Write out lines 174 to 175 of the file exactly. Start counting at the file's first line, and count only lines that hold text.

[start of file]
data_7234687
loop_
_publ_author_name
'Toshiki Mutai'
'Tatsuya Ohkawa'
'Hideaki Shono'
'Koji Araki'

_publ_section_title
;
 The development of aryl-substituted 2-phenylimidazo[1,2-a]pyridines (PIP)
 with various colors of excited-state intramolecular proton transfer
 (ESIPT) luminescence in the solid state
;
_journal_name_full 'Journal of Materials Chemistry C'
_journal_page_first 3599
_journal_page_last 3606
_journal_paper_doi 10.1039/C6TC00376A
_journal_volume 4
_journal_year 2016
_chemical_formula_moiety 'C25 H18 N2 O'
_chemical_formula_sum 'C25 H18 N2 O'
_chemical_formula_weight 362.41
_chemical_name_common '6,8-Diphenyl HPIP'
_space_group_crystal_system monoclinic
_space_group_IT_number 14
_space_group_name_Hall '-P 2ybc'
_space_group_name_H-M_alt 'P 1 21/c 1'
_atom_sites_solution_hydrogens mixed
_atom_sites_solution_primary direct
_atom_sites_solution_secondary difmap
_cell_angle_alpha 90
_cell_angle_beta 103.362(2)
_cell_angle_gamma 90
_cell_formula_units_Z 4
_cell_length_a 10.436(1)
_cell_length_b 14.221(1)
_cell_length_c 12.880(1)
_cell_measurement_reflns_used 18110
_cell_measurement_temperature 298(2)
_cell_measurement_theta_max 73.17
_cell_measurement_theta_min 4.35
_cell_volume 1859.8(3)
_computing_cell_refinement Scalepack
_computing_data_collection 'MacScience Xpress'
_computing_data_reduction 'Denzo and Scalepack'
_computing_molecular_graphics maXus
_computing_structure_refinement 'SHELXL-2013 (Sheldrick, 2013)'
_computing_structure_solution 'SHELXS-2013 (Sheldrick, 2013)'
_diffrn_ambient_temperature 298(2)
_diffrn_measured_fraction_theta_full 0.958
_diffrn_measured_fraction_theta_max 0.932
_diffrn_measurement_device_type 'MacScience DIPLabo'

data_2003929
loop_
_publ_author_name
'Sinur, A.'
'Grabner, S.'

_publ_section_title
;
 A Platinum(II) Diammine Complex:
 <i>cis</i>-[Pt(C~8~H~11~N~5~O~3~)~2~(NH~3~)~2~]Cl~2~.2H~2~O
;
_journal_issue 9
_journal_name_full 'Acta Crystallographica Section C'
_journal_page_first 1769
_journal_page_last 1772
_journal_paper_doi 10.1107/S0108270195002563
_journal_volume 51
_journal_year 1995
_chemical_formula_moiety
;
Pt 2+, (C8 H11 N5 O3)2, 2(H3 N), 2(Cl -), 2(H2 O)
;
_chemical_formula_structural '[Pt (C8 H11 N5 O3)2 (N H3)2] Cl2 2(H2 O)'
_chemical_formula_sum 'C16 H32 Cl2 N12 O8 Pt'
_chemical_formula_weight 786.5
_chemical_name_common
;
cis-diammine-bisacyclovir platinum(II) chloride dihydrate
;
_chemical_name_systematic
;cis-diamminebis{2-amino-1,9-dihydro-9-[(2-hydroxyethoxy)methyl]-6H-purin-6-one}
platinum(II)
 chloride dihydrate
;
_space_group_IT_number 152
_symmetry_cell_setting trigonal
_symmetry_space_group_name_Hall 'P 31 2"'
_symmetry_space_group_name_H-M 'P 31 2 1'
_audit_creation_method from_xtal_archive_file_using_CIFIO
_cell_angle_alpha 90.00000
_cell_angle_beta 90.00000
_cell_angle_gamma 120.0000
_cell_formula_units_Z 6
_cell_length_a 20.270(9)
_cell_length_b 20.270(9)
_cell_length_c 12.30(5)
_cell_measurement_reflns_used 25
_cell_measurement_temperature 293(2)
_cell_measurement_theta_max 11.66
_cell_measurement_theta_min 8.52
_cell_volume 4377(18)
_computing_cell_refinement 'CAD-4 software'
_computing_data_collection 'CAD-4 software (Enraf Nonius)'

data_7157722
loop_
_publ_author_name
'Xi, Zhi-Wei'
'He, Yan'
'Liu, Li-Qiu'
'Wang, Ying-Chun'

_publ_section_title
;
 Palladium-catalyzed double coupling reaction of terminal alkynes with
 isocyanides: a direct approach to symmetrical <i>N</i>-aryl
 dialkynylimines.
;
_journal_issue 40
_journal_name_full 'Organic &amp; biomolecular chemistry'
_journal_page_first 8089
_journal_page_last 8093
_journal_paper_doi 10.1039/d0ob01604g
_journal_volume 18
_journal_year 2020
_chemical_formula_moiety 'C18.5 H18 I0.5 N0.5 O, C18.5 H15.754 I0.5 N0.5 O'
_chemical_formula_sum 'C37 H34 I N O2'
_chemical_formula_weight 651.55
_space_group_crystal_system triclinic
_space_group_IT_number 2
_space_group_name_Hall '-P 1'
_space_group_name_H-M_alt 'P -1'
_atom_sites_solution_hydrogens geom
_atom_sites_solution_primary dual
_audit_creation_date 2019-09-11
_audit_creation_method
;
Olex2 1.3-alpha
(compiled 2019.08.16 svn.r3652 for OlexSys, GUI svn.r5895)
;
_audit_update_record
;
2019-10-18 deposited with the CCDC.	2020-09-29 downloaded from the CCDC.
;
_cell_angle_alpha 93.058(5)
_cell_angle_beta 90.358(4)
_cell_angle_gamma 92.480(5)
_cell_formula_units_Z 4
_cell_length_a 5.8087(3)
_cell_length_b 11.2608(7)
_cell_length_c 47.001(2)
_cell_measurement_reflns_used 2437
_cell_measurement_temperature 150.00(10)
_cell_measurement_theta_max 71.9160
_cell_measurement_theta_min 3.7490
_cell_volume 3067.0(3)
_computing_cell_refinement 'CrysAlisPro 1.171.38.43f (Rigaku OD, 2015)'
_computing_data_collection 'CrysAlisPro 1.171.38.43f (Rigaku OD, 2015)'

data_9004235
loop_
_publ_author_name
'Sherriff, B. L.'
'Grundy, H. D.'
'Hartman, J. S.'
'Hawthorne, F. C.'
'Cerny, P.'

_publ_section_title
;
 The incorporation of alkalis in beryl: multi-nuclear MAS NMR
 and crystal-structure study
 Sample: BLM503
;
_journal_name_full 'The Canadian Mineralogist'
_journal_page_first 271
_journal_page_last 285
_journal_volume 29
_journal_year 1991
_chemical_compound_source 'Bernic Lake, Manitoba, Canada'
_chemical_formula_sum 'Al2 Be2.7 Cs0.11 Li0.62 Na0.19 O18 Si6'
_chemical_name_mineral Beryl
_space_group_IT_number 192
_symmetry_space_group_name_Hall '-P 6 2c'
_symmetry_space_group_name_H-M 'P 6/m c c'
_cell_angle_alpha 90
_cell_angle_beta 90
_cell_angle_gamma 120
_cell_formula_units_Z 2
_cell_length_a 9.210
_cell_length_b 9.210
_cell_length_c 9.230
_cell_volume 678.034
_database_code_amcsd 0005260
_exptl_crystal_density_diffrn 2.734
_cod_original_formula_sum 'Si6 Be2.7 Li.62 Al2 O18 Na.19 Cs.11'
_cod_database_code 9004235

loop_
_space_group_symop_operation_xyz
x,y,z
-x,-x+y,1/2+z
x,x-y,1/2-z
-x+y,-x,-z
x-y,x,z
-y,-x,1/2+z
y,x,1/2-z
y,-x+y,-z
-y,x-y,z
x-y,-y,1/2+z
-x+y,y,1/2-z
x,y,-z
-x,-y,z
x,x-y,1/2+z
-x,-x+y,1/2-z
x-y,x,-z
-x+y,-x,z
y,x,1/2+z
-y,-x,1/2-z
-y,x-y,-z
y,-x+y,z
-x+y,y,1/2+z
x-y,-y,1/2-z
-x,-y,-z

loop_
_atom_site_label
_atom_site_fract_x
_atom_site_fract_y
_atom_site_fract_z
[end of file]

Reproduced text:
_journal_page_last 285
_journal_volume 29